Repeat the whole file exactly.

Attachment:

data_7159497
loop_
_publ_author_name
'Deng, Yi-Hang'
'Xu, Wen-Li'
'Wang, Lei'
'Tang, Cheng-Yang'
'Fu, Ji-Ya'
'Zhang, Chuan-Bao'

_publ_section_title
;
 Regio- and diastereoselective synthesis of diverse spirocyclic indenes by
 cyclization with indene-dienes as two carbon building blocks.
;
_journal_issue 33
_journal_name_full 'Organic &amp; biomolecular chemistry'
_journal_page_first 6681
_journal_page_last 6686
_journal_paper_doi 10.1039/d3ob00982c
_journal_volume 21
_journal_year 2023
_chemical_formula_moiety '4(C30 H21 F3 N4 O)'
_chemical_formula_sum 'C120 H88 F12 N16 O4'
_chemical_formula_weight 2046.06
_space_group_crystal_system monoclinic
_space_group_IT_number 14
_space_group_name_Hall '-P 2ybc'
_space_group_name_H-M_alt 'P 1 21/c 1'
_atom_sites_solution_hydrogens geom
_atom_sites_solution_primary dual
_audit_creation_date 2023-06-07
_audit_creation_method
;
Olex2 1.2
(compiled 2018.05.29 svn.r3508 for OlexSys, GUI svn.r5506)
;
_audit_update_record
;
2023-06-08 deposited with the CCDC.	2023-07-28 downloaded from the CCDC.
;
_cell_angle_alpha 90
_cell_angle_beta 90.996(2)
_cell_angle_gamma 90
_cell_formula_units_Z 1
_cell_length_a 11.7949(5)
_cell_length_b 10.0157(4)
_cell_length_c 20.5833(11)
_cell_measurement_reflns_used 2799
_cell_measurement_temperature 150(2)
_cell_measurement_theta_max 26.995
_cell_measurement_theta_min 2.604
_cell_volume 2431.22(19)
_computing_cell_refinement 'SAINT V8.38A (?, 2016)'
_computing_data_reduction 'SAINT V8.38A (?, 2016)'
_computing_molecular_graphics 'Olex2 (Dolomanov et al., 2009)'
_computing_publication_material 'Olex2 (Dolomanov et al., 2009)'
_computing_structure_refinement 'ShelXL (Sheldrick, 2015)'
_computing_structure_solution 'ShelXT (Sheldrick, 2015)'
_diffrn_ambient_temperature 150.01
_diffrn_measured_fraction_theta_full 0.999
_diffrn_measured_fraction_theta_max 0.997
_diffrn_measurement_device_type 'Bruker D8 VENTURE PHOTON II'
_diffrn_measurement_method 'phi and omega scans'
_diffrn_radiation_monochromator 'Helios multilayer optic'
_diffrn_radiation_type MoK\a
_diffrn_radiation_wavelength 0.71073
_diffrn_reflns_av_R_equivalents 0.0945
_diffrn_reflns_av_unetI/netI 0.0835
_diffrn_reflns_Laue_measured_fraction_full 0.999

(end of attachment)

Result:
data_7159497
loop_
_publ_author_name
'Deng, Yi-Hang'
'Xu, Wen-Li'
'Wang, Lei'
'Tang, Cheng-Yang'
'Fu, Ji-Ya'
'Zhang, Chuan-Bao'

_publ_section_title
;
 Regio- and diastereoselective synthesis of diverse spirocyclic indenes by
 cyclization with indene-dienes as two carbon building blocks.
;
_journal_issue 33
_journal_name_full 'Organic &amp; biomolecular chemistry'
_journal_page_first 6681
_journal_page_last 6686
_journal_paper_doi 10.1039/d3ob00982c
_journal_volume 21
_journal_year 2023
_chemical_formula_moiety '4(C30 H21 F3 N4 O)'
_chemical_formula_sum 'C120 H88 F12 N16 O4'
_chemical_formula_weight 2046.06
_space_group_crystal_system monoclinic
_space_group_IT_number 14
_space_group_name_Hall '-P 2ybc'
_space_group_name_H-M_alt 'P 1 21/c 1'
_atom_sites_solution_hydrogens geom
_atom_sites_solution_primary dual
_audit_creation_date 2023-06-07
_audit_creation_method
;
Olex2 1.2
(compiled 2018.05.29 svn.r3508 for OlexSys, GUI svn.r5506)
;
_audit_update_record
;
2023-06-08 deposited with the CCDC.	2023-07-28 downloaded from the CCDC.
;
_cell_angle_alpha 90
_cell_angle_beta 90.996(2)
_cell_angle_gamma 90
_cell_formula_units_Z 1
_cell_length_a 11.7949(5)
_cell_length_b 10.0157(4)
_cell_length_c 20.5833(11)
_cell_measurement_reflns_used 2799
_cell_measurement_temperature 150(2)
_cell_measurement_theta_max 26.995
_cell_measurement_theta_min 2.604
_cell_volume 2431.22(19)
_computing_cell_refinement 'SAINT V8.38A (?, 2016)'
_computing_data_reduction 'SAINT V8.38A (?, 2016)'
_computing_molecular_graphics 'Olex2 (Dolomanov et al., 2009)'
_computing_publication_material 'Olex2 (Dolomanov et al., 2009)'
_computing_structure_refinement 'ShelXL (Sheldrick, 2015)'
_computing_structure_solution 'ShelXT (Sheldrick, 2015)'
_diffrn_ambient_temperature 150.01
_diffrn_measured_fraction_theta_full 0.999
_diffrn_measured_fraction_theta_max 0.997
_diffrn_measurement_device_type 'Bruker D8 VENTURE PHOTON II'
_diffrn_measurement_method 'phi and omega scans'
_diffrn_radiation_monochromator 'Helios multilayer optic'
_diffrn_radiation_type MoK\a
_diffrn_radiation_wavelength 0.71073
_diffrn_reflns_av_R_equivalents 0.0945
_diffrn_reflns_av_unetI/netI 0.0835
_diffrn_reflns_Laue_measured_fraction_full 0.999